Clean Air Standards Voided by DC Circuit Court
On May 14, the Court of Appeals for the District of Columbia Circuit stuck down U.S. EPAs 1997 air standards on ozone and particulate matter.
On a 2-1 opinion, the Court held that the Act (i.e. Clean Air Act), as applied and absent further clarification, is unconstitutional and "effects an unconstitutional delegation of legislative power" to EPA.
The challenge to the 1997 standards, which were first proposed in November 1996 and finalized in July 1997, was brought by the American Trucking Associations, with support from other parties.
The practical effect of this decision is to invalidate the standards for now, with the U.S. Department of Justice now considering the governments legal options to reinstate the standards. U.S. EPA has already asked the Justice Department to appeal the decision.
In reaching its decision, the Court was not persuaded by more than a half century of Supreme Court law dating back to 1935, where decisions have generally provided federal agencies with more latitude in acting under federal statutes. But this case is animated by the fact that Congress specifically set forth classifications for ozone non-attainment in the Clean Air Act, legislative directives which were essentially modified with the new standards.
In handing down its decision, the Court has left the new 8-hour standard in place, but has stated that the new standard "cannot be enforced." The decision also leaves open the status of whether the fine particle (PM 2.5) should remain in place.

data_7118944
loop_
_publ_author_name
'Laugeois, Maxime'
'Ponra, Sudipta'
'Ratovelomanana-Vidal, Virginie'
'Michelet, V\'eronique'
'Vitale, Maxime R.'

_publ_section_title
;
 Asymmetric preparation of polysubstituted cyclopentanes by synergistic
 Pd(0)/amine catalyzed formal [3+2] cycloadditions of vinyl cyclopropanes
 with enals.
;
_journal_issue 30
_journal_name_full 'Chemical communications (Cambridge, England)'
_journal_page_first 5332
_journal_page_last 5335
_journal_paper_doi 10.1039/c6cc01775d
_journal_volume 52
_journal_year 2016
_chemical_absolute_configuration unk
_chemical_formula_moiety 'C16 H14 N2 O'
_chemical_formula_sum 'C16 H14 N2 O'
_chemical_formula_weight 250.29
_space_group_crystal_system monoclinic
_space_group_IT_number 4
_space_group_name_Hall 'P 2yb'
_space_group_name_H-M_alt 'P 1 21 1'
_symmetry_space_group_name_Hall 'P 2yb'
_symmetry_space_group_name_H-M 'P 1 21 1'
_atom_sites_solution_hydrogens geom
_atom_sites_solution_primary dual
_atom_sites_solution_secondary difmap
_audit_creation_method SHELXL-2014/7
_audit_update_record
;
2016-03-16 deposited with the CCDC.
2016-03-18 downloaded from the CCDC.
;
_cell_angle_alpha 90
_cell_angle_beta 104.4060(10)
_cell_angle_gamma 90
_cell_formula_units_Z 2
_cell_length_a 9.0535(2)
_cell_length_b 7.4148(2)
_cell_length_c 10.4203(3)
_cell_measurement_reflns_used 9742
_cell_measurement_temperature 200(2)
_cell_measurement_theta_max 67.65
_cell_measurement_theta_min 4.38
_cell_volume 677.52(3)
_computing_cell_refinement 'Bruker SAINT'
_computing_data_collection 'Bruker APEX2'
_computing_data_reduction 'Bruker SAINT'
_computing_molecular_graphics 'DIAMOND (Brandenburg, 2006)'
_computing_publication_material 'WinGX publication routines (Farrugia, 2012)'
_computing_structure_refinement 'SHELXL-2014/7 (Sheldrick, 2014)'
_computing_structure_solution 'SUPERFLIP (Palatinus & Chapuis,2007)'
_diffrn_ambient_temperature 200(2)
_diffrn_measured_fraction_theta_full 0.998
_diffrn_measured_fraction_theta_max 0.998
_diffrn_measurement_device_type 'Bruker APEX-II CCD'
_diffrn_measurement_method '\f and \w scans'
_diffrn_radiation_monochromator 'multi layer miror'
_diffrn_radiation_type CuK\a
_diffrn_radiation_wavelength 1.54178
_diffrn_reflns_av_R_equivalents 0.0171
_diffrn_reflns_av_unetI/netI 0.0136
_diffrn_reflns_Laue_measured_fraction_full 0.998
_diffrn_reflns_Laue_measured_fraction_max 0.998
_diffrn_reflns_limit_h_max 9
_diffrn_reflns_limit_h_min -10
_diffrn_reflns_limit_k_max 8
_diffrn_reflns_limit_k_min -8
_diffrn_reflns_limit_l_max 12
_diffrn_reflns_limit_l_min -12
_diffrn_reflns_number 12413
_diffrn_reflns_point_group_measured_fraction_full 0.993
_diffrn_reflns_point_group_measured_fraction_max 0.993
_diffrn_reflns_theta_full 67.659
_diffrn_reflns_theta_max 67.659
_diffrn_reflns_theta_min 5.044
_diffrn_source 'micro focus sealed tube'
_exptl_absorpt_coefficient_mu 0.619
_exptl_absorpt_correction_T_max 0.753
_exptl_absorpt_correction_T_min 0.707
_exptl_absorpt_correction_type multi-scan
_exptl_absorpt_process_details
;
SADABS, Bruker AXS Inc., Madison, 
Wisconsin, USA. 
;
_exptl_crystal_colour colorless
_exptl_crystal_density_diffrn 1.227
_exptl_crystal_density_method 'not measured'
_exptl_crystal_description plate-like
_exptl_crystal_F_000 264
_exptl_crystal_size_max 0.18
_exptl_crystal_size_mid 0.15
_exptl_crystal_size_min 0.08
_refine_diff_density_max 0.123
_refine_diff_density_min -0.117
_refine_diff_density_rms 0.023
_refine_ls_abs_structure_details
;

The agency is expected to proceed with designation of areas under the new 8-hour standard, as set forth in its implementing guidance established after July 1997, even though the standard cant be enforced in the aftermath of this decision.
Despite this setback on the new standards, the decision upholds key elements of EPAs actions in promulgating the standards. For example, it rejected claims that EPA must consider costs in setting national air quality standards. It also did not question the process or science employed in setting the standards.
The Membership of the Conference during action at its Annual Meeting in San Francisco in 1997, just a few days before the standards were promulgated, put the nations mayors on record in opposition to the new standards.
On May 25, the same court handed downed another opinion in a separate case, ordering a partial stay of EPAs plan to implement new requirements reducing state-to-state transport of smog, a program known as the NOx SIP call.